Heart of Louisiana: In search of the Milky Way
(WVUE) - It was a night of frogging in a crawfish pond near the city of Rayne that reminded me of the spectacular beauty of the night sky. Far from city lights, you see an amazing star-filled universe. But for most of us, city lights and street lamps mask the stars.
"You don't really realize how much light pollution there is until you don't have it at all," said Andre Constantini.
Constantini is a professional photographer and videographer who leads workshops on night sky photography.
"With today's digital cameras, you're able to really capture so much light, in fact sometimes even better than your eye can see," he said.
To find truly dark sky and the Milky Way, and to learn how to photograph it, I headed west to our national parks, Zion in southern Utah and Yellowstone and the Grand Tetons in northwest Wyoming.
"Dark sky is a pretty rare phenomenon in the United States," Constantini said.
Without light pollution, the Milky Way rises above the horizon, forming an archway over mountains and evergreens. It becomes a treasure hunt, finding locations during the day that have unobstructed views of the southeast horizon, and returning near midnight to capture a natural wonder.
"And then to try to find foreground elements that give whatever the location is a sense of place is for me is the challenge," Constantini said.
From a pioneer cabin, the barn of an abandoned Mormon settlement, to a mountain valley homestead and sweeping panoramas that show the grand arch of our galaxy. As you stare at the dark sky, you are overwhelmed by billions of points of light. But I wanted to experience this in my home state, without having to travel a thousand miles.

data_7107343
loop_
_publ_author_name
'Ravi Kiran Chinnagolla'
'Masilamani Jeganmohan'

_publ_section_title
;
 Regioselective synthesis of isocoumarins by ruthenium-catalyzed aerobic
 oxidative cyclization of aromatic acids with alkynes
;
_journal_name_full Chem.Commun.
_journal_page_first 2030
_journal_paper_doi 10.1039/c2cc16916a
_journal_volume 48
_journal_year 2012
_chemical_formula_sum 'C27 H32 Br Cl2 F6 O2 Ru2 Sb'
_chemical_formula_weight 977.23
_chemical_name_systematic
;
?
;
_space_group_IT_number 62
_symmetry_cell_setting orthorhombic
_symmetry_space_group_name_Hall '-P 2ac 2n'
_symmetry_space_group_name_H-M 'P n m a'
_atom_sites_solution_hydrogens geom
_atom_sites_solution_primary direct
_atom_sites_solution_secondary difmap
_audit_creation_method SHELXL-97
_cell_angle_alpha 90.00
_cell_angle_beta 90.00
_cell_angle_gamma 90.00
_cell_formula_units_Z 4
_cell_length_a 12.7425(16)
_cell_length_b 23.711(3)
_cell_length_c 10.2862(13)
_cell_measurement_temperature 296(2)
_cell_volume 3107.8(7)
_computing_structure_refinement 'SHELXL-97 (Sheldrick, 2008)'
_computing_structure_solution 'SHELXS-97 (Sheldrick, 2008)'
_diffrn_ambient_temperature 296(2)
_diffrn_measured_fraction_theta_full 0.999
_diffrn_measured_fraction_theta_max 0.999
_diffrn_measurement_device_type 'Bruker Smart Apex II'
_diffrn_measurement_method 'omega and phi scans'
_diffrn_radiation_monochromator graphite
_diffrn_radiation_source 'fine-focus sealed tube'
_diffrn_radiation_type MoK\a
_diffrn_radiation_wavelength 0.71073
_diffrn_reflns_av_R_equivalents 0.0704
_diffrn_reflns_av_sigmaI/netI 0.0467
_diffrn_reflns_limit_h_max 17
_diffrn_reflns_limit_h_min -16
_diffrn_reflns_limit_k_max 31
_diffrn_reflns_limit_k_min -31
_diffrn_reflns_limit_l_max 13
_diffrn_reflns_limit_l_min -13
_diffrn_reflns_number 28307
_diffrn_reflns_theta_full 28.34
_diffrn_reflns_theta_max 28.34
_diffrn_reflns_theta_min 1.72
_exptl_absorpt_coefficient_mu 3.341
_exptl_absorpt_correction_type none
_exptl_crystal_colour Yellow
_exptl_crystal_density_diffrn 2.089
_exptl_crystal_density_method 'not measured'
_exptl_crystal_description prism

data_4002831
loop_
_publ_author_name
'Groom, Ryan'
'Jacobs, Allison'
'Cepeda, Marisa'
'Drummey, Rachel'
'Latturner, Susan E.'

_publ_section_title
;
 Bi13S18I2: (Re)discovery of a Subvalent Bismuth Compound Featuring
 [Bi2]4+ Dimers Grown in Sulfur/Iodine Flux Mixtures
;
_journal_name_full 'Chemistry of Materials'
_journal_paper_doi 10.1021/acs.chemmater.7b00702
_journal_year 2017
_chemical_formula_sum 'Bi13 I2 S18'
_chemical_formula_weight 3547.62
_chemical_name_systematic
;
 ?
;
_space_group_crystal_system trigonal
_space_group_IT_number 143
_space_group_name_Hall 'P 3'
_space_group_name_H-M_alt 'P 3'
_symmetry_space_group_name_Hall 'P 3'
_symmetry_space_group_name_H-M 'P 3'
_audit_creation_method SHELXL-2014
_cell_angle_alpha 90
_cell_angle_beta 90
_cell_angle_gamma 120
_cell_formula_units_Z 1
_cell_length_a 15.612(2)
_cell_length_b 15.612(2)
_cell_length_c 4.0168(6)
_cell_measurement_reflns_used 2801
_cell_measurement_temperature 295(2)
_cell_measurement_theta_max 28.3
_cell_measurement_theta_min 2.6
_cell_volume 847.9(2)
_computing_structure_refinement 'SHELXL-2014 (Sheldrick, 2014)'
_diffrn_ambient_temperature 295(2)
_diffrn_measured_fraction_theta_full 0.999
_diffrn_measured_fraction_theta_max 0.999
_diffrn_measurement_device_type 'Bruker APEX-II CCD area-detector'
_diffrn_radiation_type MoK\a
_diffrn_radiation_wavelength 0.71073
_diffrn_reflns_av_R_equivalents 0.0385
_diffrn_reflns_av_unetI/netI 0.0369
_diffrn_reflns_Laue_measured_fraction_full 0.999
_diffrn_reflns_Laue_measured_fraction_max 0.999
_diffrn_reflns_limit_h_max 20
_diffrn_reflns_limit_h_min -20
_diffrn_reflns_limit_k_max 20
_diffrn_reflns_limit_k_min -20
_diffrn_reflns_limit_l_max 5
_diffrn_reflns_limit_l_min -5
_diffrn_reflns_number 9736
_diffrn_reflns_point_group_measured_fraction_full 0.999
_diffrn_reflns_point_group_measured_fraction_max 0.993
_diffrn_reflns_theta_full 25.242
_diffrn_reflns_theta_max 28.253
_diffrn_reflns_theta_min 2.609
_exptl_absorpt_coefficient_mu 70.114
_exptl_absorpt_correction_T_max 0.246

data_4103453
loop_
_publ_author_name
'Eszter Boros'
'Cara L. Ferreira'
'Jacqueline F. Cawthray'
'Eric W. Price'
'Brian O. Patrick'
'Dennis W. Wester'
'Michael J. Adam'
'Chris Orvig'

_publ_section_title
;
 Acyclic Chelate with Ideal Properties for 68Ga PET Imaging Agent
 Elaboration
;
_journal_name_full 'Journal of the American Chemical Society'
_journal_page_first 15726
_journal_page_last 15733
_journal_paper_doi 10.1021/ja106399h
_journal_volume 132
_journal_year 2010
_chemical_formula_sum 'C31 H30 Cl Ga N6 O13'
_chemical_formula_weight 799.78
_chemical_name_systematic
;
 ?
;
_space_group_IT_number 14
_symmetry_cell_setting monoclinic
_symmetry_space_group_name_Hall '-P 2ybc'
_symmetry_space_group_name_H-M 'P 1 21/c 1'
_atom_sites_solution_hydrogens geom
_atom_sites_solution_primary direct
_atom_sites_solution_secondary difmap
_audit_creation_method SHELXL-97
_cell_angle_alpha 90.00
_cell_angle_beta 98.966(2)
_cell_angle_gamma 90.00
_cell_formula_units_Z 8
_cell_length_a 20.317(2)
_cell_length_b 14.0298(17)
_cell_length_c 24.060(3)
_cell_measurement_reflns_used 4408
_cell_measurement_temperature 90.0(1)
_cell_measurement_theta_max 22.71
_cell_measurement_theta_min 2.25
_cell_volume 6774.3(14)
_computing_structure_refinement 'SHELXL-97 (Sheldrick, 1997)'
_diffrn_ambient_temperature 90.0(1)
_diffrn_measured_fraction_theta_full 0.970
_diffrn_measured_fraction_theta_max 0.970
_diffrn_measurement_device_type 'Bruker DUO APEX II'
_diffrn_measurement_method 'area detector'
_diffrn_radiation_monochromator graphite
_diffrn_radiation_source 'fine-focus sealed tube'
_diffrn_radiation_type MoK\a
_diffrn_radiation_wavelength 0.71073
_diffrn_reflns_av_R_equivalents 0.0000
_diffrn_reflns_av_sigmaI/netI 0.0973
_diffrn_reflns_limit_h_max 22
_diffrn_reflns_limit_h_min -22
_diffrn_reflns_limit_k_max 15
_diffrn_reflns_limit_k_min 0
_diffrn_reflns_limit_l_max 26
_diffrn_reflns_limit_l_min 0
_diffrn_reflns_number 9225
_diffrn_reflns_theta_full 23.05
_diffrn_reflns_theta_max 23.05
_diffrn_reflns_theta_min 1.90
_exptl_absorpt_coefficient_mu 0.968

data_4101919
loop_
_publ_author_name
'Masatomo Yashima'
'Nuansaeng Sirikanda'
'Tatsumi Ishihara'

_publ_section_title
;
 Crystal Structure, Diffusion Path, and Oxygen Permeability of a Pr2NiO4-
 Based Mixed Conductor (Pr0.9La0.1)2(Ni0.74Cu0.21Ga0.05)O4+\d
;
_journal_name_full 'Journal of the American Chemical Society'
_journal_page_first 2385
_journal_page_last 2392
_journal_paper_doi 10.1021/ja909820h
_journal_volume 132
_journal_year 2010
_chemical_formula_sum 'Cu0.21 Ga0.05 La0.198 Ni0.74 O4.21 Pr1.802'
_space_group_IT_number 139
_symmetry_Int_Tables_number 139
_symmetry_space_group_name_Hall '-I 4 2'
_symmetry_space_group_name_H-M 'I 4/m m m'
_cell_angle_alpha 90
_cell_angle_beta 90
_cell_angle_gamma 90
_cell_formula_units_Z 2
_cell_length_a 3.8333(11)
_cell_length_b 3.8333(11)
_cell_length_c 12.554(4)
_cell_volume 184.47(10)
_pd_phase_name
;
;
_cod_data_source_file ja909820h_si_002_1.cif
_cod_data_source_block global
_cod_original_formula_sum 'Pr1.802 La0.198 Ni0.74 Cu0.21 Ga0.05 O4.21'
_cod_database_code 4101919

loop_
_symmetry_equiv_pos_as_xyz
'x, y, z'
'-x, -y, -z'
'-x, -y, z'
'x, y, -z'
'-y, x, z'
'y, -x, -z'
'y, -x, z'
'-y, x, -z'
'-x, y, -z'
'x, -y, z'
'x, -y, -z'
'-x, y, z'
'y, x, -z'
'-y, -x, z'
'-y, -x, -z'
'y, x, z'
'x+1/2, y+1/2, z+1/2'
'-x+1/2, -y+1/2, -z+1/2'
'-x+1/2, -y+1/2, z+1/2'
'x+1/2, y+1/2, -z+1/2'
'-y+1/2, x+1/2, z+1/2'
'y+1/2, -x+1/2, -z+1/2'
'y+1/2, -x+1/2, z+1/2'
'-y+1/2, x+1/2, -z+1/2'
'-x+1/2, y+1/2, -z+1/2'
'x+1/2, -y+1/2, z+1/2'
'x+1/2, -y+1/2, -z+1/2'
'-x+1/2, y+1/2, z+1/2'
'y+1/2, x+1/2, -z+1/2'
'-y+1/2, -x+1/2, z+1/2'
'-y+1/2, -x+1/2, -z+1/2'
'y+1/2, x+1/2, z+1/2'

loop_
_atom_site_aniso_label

"A large number of American kids have never seen the Milky Way," said Chris Kersey. "And if you travel, if you travel to places like the Mississippi-Louisiana state line, places like Kisatchie National Forest and Hodges Gardens State Park, you are going to see a world of difference."
Kersey manages the Highland Road Park Observatory near Baton Rouge. At this observatory, they struggle with dark sky all the time, and the amateur astronomers here are doing all they can to try to keep the problem from getting worse.
"It needs to be only as bright as it should be, aimed toward the target that it was meant for, and sufficiently capped so that it doesn't bother anything else around it," Kersey said.
My search takes me to the marshes of Southwest Louisiana, near the Rockefeller Wildlife Refuge, only a mile from the Gulf of Mexico, looking for dark sky and the Milky Way. And there it was, rising above the southern horizon, the spectacular galactic center of the Milky Way, arching its way across a third of
the sky. This time lapse shows its movement over the course of an hour.
"And when your eyes can see the Milky Way all by themselves, it's just pretty spectacular and you realize it's something you don't get in most places in the United States.
It is a sight worth searching for, and an experience you will never forget.
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